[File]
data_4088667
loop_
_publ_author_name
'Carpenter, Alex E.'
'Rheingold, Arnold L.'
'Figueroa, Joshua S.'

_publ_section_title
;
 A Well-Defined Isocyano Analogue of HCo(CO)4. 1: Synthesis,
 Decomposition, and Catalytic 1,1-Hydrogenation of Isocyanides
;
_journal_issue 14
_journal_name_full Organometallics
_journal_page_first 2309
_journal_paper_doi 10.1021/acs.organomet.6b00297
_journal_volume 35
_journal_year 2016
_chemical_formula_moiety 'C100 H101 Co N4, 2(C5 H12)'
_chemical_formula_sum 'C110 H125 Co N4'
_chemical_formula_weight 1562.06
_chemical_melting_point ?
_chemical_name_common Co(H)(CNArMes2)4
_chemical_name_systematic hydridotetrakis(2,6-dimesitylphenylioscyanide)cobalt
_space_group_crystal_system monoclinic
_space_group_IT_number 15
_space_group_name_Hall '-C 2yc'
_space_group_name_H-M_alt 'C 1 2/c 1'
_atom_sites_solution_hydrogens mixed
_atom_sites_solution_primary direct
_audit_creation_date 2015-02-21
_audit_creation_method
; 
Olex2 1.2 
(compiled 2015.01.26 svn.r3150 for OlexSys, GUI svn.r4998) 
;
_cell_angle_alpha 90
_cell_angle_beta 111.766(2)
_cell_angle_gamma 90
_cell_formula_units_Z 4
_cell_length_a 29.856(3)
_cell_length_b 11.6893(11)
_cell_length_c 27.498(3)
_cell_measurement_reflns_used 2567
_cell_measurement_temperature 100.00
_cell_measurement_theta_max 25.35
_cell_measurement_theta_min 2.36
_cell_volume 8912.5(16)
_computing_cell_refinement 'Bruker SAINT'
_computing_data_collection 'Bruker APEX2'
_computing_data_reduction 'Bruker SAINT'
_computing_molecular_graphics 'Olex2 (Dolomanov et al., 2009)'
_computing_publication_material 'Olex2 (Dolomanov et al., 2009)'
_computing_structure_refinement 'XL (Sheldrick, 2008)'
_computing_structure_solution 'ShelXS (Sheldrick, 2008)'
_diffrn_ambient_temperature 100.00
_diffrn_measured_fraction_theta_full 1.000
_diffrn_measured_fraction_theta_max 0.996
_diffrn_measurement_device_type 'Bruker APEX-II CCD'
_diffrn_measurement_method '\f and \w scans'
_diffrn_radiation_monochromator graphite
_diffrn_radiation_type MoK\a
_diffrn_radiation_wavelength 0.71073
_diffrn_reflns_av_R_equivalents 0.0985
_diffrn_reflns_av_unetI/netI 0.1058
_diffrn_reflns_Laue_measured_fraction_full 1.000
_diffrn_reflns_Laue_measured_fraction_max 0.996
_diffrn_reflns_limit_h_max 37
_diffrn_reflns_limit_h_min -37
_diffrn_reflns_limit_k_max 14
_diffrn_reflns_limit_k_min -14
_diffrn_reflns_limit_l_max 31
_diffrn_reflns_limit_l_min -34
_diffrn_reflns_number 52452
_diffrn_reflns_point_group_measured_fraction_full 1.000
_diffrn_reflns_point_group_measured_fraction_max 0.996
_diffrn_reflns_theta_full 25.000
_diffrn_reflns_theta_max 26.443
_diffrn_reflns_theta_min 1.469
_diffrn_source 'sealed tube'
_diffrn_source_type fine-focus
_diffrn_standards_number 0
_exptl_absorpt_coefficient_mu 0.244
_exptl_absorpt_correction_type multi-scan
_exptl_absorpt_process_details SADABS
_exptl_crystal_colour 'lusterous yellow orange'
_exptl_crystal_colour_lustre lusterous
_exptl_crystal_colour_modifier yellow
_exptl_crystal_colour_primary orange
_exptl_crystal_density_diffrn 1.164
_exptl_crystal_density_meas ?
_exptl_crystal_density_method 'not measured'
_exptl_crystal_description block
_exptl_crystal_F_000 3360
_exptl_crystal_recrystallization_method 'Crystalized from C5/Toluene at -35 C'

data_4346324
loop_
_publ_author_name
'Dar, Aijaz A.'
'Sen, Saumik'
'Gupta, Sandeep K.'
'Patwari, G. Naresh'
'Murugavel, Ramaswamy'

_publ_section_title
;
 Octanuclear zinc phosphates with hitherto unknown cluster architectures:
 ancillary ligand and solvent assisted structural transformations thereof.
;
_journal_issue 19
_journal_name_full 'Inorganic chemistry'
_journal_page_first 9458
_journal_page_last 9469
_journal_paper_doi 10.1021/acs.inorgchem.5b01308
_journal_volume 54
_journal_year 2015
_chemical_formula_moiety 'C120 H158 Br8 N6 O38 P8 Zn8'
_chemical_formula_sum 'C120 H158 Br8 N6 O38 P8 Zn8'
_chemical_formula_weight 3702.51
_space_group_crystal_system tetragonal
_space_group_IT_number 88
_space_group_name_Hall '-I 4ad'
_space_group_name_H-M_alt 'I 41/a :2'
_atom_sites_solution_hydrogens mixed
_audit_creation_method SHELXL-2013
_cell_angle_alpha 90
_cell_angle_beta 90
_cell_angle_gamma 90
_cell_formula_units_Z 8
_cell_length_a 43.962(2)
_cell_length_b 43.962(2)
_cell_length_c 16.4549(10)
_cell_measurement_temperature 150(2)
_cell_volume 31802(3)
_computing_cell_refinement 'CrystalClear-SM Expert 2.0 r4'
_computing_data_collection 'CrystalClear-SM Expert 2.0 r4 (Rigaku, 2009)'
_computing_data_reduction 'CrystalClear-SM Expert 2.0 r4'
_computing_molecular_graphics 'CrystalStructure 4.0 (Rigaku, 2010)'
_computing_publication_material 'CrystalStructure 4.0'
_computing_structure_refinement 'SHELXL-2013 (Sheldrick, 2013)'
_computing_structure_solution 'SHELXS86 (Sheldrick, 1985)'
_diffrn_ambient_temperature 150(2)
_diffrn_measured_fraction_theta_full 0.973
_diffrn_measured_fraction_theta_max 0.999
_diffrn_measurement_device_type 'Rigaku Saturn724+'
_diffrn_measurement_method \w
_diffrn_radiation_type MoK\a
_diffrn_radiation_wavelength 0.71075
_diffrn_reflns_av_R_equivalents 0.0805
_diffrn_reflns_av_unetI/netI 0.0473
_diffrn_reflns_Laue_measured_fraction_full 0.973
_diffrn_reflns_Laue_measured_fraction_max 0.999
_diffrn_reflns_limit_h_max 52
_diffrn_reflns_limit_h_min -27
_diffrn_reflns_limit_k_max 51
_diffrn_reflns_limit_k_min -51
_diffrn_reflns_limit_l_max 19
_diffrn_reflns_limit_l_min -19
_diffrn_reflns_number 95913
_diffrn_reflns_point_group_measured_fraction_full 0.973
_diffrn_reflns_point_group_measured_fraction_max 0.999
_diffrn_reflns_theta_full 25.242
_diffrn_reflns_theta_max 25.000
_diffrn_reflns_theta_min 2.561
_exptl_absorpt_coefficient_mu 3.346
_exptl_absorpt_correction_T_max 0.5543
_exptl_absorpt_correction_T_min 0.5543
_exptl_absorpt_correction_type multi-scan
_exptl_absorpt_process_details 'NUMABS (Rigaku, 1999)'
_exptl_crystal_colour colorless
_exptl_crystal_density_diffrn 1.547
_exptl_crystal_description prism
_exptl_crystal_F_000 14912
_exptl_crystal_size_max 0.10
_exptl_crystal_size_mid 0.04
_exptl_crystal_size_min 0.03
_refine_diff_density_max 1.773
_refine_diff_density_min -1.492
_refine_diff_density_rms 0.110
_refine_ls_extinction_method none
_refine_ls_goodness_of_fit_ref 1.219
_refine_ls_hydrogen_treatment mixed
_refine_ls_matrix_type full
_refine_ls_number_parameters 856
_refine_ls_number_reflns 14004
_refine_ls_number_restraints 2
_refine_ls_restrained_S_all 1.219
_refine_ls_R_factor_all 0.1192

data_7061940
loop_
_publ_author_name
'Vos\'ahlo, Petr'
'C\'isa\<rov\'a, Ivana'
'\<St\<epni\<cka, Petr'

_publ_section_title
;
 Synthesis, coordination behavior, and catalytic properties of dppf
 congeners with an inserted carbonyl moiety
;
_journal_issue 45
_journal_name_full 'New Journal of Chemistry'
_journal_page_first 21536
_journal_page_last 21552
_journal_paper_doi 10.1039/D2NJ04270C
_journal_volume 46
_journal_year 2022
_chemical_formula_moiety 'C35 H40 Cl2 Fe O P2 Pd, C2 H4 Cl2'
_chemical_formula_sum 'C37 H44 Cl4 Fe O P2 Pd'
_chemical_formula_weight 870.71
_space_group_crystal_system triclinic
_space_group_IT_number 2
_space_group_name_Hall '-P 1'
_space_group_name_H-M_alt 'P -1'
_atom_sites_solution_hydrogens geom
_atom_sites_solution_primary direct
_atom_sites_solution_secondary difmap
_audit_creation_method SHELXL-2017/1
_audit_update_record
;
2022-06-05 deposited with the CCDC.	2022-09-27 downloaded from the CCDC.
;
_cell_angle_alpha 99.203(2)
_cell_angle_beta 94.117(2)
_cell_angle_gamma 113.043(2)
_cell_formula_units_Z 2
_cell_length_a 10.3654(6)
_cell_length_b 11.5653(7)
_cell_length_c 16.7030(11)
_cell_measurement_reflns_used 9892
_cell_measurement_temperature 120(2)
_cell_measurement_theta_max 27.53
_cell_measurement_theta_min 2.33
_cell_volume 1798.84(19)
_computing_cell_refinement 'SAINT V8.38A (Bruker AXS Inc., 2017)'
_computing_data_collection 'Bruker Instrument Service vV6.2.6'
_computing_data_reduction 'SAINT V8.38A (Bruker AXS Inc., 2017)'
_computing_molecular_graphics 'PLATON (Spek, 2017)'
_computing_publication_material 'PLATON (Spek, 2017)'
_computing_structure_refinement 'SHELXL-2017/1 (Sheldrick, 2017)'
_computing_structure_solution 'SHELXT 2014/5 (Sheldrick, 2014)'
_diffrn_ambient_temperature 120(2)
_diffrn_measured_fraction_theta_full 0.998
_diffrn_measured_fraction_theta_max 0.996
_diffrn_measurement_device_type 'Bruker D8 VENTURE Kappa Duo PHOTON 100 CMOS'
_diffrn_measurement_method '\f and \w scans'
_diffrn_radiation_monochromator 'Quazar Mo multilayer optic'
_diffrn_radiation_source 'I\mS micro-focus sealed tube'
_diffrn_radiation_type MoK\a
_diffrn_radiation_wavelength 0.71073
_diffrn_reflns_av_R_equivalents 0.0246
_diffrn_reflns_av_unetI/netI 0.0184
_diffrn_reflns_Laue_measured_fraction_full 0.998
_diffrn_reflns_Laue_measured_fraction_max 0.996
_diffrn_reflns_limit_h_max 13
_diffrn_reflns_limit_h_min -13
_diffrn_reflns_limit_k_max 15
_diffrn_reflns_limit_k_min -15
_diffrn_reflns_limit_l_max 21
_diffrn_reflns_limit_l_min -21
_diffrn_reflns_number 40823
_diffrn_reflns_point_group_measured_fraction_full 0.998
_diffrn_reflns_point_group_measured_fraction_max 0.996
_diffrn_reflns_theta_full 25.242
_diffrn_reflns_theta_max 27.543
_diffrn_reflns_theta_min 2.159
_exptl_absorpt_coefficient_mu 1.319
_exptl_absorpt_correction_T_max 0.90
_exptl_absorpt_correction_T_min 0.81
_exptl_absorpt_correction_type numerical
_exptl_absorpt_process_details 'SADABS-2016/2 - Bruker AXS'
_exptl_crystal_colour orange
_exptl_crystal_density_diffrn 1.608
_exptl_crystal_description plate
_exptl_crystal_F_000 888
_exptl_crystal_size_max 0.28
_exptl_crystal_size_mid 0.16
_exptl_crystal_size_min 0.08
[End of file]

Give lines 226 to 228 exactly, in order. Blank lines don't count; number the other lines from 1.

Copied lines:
_cell_length_c 16.7030(11)
_cell_measurement_reflns_used 9892
_cell_measurement_temperature 120(2)